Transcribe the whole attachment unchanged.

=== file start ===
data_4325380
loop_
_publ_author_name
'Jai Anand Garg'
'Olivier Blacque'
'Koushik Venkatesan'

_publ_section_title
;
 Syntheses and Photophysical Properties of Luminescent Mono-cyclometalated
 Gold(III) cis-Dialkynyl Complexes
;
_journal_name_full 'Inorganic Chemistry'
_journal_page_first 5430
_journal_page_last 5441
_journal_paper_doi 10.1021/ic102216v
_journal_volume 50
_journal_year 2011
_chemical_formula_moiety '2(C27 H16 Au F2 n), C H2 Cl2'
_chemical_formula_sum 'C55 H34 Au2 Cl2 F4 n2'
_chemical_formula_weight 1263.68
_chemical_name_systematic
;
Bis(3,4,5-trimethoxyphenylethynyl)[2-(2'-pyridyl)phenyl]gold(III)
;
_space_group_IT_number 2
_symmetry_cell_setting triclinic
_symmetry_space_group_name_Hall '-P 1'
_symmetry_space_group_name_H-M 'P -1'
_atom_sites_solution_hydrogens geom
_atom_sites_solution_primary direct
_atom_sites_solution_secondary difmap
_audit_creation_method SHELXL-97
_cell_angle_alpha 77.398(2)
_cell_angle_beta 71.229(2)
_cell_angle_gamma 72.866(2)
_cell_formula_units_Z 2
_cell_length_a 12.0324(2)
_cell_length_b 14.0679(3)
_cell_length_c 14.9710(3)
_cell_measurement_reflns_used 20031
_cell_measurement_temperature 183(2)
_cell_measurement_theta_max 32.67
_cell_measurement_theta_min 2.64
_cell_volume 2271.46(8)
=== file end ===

data_4325380
loop_
_publ_author_name
'Jai Anand Garg'
'Olivier Blacque'
'Koushik Venkatesan'

_publ_section_title
;
 Syntheses and Photophysical Properties of Luminescent Mono-cyclometalated
 Gold(III) cis-Dialkynyl Complexes
;
_journal_name_full 'Inorganic Chemistry'
_journal_page_first 5430
_journal_page_last 5441
_journal_paper_doi 10.1021/ic102216v
_journal_volume 50
_journal_year 2011
_chemical_formula_moiety '2(C27 H16 Au F2 n), C H2 Cl2'
_chemical_formula_sum 'C55 H34 Au2 Cl2 F4 n2'
_chemical_formula_weight 1263.68
_chemical_name_systematic
;
Bis(3,4,5-trimethoxyphenylethynyl)[2-(2'-pyridyl)phenyl]gold(III)
;
_space_group_IT_number 2
_symmetry_cell_setting triclinic
_symmetry_space_group_name_Hall '-P 1'
_symmetry_space_group_name_H-M 'P -1'
_atom_sites_solution_hydrogens geom
_atom_sites_solution_primary direct
_atom_sites_solution_secondary difmap
_audit_creation_method SHELXL-97
_cell_angle_alpha 77.398(2)
_cell_angle_beta 71.229(2)
_cell_angle_gamma 72.866(2)
_cell_formula_units_Z 2
_cell_length_a 12.0324(2)
_cell_length_b 14.0679(3)
_cell_length_c 14.9710(3)
_cell_measurement_reflns_used 20031
_cell_measurement_temperature 183(2)
_cell_measurement_theta_max 32.67
_cell_measurement_theta_min 2.64
_cell_volume 2271.46(8)